Background New models of care, developed using child-centred research methods, are required for dying children (Together for Short Lives. A guide to children’s palliative care. 2018, 4th ed). We are creating a new strategic plan to deliver paediatric palliative care, informed by numerous voices through a storytelling approach to engage children.
Aims To create a ‘polyphonic narrative strategy’ (Weidinger. Polyvocal narrative strategy: Turning many voices into durable change. 2020) – an organisational strategic plan, told through storytelling and visual art (Boje. Storytelling organizations. 2008), embodied by the many voices of the children and families who access our hospice services, and the staff and volunteers who deliver them.
Methods A project team, including people with lived experience, used Most Significant Change (MSC) (Davies & Dart. The ‘Most Significant Change’ (MSC) technique: a guide to its use. 2005), a participatory story-based approach, and Sentiment Analysis (SA) (Venkateswarlu, Kumaresh & Janardhan. Asian J Computer Sci Tech. 2019; 8(S2); 1–6), a process of identifying the polarity of words, to collect and analyse important meaningful care events, told in stories and art.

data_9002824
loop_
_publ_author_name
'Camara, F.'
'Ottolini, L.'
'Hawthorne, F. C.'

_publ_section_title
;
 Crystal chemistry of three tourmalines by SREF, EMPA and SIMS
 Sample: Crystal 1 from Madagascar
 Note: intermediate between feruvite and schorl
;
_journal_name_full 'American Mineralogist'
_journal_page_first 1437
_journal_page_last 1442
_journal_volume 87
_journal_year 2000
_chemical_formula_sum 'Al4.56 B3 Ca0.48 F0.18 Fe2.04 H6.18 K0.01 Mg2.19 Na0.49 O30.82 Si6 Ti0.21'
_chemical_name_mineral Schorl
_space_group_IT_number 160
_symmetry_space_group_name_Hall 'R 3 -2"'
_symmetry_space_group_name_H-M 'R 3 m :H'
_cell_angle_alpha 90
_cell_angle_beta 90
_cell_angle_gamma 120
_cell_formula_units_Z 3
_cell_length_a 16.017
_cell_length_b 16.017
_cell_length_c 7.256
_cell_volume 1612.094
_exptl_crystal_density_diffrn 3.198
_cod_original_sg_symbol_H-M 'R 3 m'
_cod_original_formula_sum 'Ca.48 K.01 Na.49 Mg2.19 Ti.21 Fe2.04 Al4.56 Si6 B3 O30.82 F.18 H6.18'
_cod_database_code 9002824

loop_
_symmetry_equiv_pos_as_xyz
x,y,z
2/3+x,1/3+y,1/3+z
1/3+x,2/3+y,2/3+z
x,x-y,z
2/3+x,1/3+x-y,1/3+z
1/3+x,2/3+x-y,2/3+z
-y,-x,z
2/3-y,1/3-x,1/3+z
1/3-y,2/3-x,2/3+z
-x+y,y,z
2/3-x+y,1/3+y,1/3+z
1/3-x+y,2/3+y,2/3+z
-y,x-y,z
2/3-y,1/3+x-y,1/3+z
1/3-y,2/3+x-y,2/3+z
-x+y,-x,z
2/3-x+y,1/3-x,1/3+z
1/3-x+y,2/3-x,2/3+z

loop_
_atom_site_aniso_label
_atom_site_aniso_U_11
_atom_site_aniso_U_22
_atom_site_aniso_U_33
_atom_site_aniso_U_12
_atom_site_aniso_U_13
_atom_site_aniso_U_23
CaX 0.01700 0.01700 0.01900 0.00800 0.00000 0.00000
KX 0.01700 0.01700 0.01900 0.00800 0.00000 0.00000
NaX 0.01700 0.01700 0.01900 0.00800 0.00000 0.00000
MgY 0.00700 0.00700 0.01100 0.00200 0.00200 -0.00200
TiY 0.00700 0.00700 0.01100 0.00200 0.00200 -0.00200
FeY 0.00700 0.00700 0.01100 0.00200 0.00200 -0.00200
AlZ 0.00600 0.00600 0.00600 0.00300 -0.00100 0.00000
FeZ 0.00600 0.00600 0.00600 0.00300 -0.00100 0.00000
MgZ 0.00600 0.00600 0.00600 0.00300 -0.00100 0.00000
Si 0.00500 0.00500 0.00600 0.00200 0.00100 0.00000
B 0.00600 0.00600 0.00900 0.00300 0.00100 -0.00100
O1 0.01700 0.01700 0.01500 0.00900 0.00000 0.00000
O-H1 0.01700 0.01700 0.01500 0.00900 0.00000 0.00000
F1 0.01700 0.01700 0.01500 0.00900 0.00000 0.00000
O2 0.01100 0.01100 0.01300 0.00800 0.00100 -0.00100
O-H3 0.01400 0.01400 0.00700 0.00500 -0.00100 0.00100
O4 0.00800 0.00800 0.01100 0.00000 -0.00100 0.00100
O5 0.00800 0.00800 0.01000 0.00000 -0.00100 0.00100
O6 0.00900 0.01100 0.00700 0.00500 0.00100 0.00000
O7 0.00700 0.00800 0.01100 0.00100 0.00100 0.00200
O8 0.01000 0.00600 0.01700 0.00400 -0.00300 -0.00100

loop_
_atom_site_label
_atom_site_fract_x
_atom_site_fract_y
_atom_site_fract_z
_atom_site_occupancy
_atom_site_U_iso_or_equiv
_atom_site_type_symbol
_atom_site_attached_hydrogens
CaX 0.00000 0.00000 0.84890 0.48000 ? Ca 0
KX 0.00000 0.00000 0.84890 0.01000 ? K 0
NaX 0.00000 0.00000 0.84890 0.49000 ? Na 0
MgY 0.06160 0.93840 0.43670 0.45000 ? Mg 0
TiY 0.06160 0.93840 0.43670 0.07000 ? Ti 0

Results Through artwork and stories, 40 children (aged 4–11, 45% referred, 13% bereaved) described a hospice service offering love and happiness – a place where they could live. 56 families (48% bereaved) told stories that revealed tragedy and sadness compounded by significant trauma. Family life is hard when caring for a child expected to die young. When your child dies, life gets even harder. 84 staff and volunteers told stories that directly correlated with those told by families. Families told stories of a constant fight, and staff told stories of the constancy of our care.
MSC identified stories that best encapsulated our work which defined the core purpose of the strategy. The analysis identified ‘critical junctures’ where our care is most needed, giving structure and direction to the strategy. SA identified the attitudes of children and families towards our care and word frequencies helped create new organisational values to underpin the strategy and everything we do.
Conclusion Multiple interpretations of our service coalesced forming the initial stage of our new strategic plan. Next steps will coproduce priorities and objectives based on the ‘critical junctures’ with children and families.
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